Christopher Ruane owns shares in JD Sports.
Roland Head: HSBC Holdings
I think Asia-focused banking giant HSBC Holdings (LSE: HSBA) could benefit from rising interest rates and the easing of pandemic restrictions over the coming months.
The FTSE 100 bank’s underlying profits returned to 2019 levels last year. I think the changes being pushed through by CEO Noel Quinn should help to support more focused and profitable performance in the future.
The risk of a global slowdown is a concern, as are reports of further lockdowns in China. But I think HSBC shares continue to offer good value, trading below book value with a dividend yield of 4.2%.
Roland Head does not own shares in HSBC Holdings.
Andrew Mackie: Glencore
My top stock for April is Glencore (LSE: GLEN). Having recently hit a 10-year high on the back of soaring base metal prices, analysts have been rushing to upgrade their outlook for this leading commodities producer and marketer.
In its full-year results, it declared a combined dividend and share buyback amounting to $0.30 a share. At today’s price, that equates to an impressive dividend yield of 4.7%.
As institutional investors continue to rotate out of growth and into value stocks, together with many of the 60+ commodities that it produces playing a critical role in the energy transition, I expect to see its share price continue to rise not only this month, but well into this decade too.
Andrew Mackie owns shares in Glencore.
Paul Summers: Polar Capital Holdings
The share price of investment manager Polar Capital Holdings (LSE: POLR) has tumbled in value in 2022 so far, partly due to investors’ sudden aversion to high-growth tech stocks. I’m tempted to begin loading up.
The valuation of 10 times forecast earnings is certainly attractive. Throw in a monster dividend yield of 7% for FY23 (at the time of writing) and a strong balance sheet, and I can think of worse places to leave my capital.
Although a swift rebound in the shares is far from guaranteed, this is one ‘value’ stock I’d be happy to own.
Paul Summers has no position in Polar Capital Holdings
Andrew Woods: Rio Tinto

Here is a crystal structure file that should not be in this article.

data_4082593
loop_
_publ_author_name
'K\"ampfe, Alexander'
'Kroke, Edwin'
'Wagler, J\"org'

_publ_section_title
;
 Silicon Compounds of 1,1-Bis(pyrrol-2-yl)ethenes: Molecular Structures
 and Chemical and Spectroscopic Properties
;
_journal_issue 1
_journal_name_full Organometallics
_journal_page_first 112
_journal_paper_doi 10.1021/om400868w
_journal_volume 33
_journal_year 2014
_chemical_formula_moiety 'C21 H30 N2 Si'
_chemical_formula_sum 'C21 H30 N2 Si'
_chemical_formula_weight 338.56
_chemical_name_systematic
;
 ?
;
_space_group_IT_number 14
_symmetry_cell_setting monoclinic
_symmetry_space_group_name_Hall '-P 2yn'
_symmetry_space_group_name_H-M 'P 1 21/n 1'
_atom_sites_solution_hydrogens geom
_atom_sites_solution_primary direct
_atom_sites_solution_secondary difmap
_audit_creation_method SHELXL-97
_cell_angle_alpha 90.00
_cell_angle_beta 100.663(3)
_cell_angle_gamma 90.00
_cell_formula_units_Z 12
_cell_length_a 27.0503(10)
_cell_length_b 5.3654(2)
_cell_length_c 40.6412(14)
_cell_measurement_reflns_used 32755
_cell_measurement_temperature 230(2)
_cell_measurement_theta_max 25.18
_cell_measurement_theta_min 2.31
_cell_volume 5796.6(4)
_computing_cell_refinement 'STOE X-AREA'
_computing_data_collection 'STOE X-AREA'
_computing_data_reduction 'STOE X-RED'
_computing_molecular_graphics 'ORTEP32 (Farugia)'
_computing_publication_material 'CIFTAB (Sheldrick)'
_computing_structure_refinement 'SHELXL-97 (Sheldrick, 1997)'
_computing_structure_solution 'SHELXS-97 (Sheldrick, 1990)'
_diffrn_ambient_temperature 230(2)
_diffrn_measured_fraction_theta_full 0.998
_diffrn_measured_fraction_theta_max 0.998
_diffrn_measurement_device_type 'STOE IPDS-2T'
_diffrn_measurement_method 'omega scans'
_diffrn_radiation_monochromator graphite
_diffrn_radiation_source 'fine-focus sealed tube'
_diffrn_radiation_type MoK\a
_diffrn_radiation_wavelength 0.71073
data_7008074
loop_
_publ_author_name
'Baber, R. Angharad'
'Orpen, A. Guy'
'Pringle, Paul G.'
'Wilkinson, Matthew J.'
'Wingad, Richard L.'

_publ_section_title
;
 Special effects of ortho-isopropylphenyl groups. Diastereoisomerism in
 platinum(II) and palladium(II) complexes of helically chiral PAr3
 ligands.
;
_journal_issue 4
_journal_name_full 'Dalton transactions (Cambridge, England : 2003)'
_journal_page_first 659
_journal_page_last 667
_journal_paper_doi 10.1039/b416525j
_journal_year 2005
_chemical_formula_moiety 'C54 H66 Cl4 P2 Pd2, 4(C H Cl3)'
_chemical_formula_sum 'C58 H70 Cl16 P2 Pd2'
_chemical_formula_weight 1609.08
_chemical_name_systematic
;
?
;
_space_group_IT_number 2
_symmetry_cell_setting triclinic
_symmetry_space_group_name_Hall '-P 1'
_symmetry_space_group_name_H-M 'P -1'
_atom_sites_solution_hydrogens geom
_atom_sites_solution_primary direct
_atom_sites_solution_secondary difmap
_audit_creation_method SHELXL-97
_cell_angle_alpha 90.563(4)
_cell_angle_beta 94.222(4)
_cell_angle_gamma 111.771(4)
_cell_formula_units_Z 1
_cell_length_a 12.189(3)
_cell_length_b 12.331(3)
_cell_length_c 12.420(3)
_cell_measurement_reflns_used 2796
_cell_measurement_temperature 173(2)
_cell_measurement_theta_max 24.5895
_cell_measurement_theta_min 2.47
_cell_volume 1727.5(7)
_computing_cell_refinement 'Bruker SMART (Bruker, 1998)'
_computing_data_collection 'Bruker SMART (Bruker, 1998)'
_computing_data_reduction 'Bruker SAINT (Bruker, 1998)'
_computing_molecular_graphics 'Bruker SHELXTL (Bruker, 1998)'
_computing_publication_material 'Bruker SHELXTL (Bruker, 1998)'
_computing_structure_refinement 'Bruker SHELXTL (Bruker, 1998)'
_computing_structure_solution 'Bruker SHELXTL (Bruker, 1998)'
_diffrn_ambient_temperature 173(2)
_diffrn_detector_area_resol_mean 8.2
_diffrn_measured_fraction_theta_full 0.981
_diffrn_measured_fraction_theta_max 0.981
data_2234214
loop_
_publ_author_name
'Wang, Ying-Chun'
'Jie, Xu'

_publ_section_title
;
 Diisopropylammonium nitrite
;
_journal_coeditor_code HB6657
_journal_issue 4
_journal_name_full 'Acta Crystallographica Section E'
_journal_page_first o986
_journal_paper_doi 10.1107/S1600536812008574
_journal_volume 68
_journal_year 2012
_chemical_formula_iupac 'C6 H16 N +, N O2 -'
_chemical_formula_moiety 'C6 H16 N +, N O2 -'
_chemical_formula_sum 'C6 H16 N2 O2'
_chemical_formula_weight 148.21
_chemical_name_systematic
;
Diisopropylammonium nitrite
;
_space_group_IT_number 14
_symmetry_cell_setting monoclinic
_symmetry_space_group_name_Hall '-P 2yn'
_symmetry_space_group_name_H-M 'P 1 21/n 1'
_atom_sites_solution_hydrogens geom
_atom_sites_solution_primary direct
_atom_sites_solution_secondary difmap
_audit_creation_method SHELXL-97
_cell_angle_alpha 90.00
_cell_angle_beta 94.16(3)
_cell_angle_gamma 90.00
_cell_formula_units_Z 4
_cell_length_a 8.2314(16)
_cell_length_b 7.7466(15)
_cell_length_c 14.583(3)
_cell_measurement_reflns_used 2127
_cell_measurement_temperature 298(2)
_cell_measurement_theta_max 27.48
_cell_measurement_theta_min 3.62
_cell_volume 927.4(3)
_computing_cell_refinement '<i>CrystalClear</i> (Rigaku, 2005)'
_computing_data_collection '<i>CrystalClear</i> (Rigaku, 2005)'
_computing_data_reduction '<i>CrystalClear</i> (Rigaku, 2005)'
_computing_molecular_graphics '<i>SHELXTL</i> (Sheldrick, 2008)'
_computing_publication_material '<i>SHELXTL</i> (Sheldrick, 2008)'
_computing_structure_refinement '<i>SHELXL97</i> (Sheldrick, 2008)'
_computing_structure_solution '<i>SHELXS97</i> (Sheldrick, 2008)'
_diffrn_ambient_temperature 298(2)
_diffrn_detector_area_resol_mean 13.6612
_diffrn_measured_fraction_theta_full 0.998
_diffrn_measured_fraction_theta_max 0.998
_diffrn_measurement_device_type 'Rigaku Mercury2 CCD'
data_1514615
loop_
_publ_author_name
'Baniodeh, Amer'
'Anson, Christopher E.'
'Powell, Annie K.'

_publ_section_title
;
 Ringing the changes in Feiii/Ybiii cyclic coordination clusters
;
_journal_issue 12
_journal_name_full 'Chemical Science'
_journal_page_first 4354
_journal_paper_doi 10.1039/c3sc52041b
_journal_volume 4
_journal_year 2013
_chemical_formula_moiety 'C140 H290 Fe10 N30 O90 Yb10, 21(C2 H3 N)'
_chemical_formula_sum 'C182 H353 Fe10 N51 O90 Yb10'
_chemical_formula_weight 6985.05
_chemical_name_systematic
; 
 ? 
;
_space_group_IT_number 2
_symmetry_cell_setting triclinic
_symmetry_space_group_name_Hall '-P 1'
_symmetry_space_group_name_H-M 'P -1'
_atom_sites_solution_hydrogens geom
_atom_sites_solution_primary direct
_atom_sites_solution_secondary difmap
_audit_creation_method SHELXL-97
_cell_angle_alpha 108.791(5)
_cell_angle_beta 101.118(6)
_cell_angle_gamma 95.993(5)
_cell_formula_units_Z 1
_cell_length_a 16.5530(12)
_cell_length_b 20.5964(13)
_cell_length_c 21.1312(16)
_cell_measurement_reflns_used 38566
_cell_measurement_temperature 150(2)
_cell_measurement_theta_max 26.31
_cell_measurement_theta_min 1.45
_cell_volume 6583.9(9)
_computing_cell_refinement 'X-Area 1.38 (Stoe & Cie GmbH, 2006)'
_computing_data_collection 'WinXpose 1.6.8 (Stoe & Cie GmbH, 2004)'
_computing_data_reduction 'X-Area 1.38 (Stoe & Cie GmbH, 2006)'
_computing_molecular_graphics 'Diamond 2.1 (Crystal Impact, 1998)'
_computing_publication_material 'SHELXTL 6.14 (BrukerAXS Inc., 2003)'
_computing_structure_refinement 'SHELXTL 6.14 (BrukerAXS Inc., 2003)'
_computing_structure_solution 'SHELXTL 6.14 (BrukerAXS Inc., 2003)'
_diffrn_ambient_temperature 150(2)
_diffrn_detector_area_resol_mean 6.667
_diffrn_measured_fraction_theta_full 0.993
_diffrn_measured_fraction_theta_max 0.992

My stock pick for April is Rio Tinto (LSE:RIO). This is a mining company specialising in iron ore, copper, and aluminium. It operates in Australia, Guinea, and Brazil.
During the 2021 calendar year, pre-tax profit nearly doubled to $30bn. The firm then paid a record dividend of $10.40 per share.
As commodity prices remain high due to global events, I fully expect this trend to continue, with demand outweighing supply.
What’s more, many metals and minerals mined by the company may be used in decarbonisation efforts, with copper being a central component in electric vehicles.
Andrew Woods has no position in any of the shares mentioned.
Alan Oscroft: Purplebricks
Why would I buy into an estate agent whose share price has crashed over the past 12 months? Well, at the interim stage, Purplebricks (LSE: PURP) revealed a disappointing operating loss. But it reported only a very small underlying EBITDA loss.
Oh, and company insiders have bought up nearly a million shares between them in the past couple of weeks.
It’s obviously risky buying into a property business while inflation is soaring and interest rate rises are pushing up mortgage costs. But Purplebricks’ year ends in April, and I’m cautiously optimistic for decent results.
Alan Oscroft has no position in Purplebricks.
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The Motley Fool UK has recommended Dominos Pizza, HSBC Holdings, InterContinental Hotels Group, and Polar Capital Holdings. Views expressed on the companies mentioned in this article are those of the writer and therefore may differ from the official recommendations we make in our subscription services such as Share Advisor, Hidden Winners and Pro. Here at The Motley Fool we believe that considering a diverse range of insights makes us better investors.